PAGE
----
And there's more! If you enjoyed last week's post, you will be drooling over this one! July is the best month for the native plants, especially toward the end of it. I wish I could distill July into a genie's lamp, and poof it into existence when people come to visit at other times of the year. I want them to see the garden in all its July glory. Perhaps I will just show them this post ... although in my heart I know it is not the same as seeing the real thing.
To the left is Rocky Mountain Penstemon, with Paintbrush in the background.
Keeping with the purple theme, below is Walker's Low Catmint and Salvia May Night. Both have terrific symmetry and a compact nature that is pleasing to the eye. I have several Catmint "volunteers" - I am just waiting for them to get big enough to move to other spots in the garden. And I have been delighted this summer to find at least two Salvia "volunteers". Isn't Nature just the best propagator of them all?
The collage below has a better view of the Salvia, with Aspen Fleabane in the foreground. The other photo puts the Fleabane in the spotlight, with Paintbrush bringing up the rear.
The first year the native grass seed/flower seed blend sprouted, we had numerous orange and red poppies, plus some pink ones. We have seen very few since, except this one that came up within the "formal" flower beds. I will take it! The groundsel occurs naturally, and I saw it on one of my many walks.
In last week's post, I might have mentioned that I am obsessed with the blue of the Flax?
I am also enamored with the sea of Coreopsis that blankets the rock steps below our kitchen and dining room. It doesn't look like much now, but in mid-July it is nothing short of glorious.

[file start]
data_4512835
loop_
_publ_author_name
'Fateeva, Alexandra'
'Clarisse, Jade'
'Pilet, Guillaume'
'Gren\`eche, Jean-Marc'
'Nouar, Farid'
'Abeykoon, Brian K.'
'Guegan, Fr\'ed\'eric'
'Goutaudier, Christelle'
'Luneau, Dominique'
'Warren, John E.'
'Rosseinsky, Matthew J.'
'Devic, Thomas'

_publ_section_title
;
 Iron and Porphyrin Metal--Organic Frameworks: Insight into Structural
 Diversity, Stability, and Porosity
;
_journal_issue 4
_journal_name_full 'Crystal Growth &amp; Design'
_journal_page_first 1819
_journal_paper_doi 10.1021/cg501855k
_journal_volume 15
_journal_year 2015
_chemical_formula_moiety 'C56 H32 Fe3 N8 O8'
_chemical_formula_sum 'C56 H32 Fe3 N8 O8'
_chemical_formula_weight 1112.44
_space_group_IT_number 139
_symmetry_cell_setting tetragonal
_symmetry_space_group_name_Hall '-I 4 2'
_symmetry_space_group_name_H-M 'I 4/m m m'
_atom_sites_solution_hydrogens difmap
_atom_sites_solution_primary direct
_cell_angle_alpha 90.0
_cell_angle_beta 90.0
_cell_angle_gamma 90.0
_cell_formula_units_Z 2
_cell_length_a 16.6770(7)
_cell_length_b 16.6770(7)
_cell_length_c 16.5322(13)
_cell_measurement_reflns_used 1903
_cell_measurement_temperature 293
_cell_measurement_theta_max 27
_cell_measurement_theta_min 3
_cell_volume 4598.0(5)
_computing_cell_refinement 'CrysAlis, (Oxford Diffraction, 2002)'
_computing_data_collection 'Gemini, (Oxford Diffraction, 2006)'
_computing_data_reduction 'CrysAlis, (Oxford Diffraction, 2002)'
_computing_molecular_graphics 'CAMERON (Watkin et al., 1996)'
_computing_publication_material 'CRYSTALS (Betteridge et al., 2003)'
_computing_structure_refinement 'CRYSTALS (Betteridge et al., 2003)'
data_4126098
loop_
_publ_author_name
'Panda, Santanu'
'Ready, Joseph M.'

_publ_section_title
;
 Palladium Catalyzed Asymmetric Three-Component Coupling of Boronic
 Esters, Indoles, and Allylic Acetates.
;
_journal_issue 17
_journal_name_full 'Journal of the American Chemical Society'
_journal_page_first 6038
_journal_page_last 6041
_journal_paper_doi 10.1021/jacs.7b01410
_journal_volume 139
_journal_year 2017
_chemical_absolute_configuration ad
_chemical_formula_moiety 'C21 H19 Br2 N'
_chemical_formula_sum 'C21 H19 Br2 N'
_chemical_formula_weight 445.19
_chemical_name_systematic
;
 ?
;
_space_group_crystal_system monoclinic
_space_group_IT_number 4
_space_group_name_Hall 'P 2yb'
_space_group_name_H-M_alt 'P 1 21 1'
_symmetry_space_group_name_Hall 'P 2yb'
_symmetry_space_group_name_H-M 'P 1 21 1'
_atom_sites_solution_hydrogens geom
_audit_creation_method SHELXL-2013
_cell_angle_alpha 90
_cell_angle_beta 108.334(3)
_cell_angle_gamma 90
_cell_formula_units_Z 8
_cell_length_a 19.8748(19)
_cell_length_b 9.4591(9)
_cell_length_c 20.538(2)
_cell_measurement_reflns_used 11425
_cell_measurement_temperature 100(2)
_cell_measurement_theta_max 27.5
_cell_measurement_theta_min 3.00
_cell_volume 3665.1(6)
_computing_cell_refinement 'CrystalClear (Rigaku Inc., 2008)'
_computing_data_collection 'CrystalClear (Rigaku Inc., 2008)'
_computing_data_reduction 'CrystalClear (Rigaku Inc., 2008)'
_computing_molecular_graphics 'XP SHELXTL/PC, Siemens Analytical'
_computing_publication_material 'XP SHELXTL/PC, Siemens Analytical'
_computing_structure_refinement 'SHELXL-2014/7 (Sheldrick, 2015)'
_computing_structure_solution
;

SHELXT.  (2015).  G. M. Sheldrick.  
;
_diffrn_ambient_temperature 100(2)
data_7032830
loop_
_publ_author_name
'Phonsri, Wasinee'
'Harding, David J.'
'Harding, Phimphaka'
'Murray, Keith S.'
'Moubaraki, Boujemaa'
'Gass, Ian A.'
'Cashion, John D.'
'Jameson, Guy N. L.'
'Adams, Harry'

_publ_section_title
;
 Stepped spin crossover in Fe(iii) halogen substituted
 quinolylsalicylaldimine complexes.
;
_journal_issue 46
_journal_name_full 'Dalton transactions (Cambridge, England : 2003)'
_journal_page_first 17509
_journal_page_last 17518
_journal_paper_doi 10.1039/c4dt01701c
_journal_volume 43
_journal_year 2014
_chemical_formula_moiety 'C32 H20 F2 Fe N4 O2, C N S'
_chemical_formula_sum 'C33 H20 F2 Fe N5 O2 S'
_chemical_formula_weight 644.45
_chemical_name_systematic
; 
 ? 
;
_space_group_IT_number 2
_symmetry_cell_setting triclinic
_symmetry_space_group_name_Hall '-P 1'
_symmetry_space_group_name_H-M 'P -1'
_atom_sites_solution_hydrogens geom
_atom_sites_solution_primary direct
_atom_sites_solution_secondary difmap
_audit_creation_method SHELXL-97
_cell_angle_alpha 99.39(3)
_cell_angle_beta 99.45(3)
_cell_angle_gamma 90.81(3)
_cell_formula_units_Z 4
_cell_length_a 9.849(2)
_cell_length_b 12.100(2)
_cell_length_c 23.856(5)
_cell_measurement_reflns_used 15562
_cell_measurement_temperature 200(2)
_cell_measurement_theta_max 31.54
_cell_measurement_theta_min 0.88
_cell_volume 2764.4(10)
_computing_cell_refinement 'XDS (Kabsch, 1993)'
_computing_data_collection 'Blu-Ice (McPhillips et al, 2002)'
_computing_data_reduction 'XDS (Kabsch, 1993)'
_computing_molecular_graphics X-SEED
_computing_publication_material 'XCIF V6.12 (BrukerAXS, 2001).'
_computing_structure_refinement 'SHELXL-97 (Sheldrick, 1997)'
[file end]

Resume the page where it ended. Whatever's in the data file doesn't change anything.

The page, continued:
We have two Mock Orange bushes. One had barely bloomed until this year, and the one below had twice the blooms as previous years, which I attribute to the abundant spring rainfall.
Toward the end of July, the Goldenrod bursts into color. I remember, as a child, thinking of Goldenrod as quite ordinary, a plant found on abandoned parking lots, among broken glass and discarded beer cans. Now I know better. Like many things, a plant needs the proper environment to be at its best!
Mexican Hat first appeared in the prairie in the summer of 2019, and it is propagating across our property quite nicely!
Black-eyed Susans also arrived as part of the native grass/flower blend, and the simplicity has its own beauty.
Meanwhile, the grasshoppers seem to be more prolific this year, and one of their favorite hang-outs is the Russian Sage, nipping off the top three to four inches of the majestic flower spikes. Another opportunity to remind myself that they, too, are part of the ecosystem!
*** I will be slow in commenting due to a backcountry camping trip!
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